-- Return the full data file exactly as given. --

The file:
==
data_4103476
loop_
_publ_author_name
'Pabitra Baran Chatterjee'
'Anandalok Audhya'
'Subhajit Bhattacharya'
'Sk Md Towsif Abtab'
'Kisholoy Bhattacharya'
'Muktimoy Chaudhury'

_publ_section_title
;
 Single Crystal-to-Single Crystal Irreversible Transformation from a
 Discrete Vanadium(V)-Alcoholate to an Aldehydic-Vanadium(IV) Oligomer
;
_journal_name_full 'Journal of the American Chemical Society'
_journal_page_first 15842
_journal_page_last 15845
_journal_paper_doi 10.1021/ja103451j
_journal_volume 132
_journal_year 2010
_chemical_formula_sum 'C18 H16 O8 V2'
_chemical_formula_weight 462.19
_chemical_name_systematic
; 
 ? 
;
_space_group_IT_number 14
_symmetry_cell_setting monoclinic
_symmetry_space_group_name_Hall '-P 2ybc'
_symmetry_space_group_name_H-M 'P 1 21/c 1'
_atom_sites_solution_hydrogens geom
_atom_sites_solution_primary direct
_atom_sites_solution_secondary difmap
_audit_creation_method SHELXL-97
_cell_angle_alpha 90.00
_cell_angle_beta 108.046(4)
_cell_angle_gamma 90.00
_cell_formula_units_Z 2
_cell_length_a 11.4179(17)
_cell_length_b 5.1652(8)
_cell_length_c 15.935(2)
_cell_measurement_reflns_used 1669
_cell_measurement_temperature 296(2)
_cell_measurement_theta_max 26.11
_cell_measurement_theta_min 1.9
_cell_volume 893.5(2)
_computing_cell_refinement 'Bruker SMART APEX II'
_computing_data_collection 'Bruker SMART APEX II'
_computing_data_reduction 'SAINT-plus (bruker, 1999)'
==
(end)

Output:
data_4103476
loop_
_publ_author_name
'Pabitra Baran Chatterjee'
'Anandalok Audhya'
'Subhajit Bhattacharya'
'Sk Md Towsif Abtab'
'Kisholoy Bhattacharya'
'Muktimoy Chaudhury'

_publ_section_title
;
 Single Crystal-to-Single Crystal Irreversible Transformation from a
 Discrete Vanadium(V)-Alcoholate to an Aldehydic-Vanadium(IV) Oligomer
;
_journal_name_full 'Journal of the American Chemical Society'
_journal_page_first 15842
_journal_page_last 15845
_journal_paper_doi 10.1021/ja103451j
_journal_volume 132
_journal_year 2010
_chemical_formula_sum 'C18 H16 O8 V2'
_chemical_formula_weight 462.19
_chemical_name_systematic
; 
 ? 
;
_space_group_IT_number 14
_symmetry_cell_setting monoclinic
_symmetry_space_group_name_Hall '-P 2ybc'
_symmetry_space_group_name_H-M 'P 1 21/c 1'
_atom_sites_solution_hydrogens geom
_atom_sites_solution_primary direct
_atom_sites_solution_secondary difmap
_audit_creation_method SHELXL-97
_cell_angle_alpha 90.00
_cell_angle_beta 108.046(4)
_cell_angle_gamma 90.00
_cell_formula_units_Z 2
_cell_length_a 11.4179(17)
_cell_length_b 5.1652(8)
_cell_length_c 15.935(2)
_cell_measurement_reflns_used 1669
_cell_measurement_temperature 296(2)
_cell_measurement_theta_max 26.11
_cell_measurement_theta_min 1.9
_cell_volume 893.5(2)
_computing_cell_refinement 'Bruker SMART APEX II'
_computing_data_collection 'Bruker SMART APEX II'
_computing_data_reduction 'SAINT-plus (bruker, 1999)'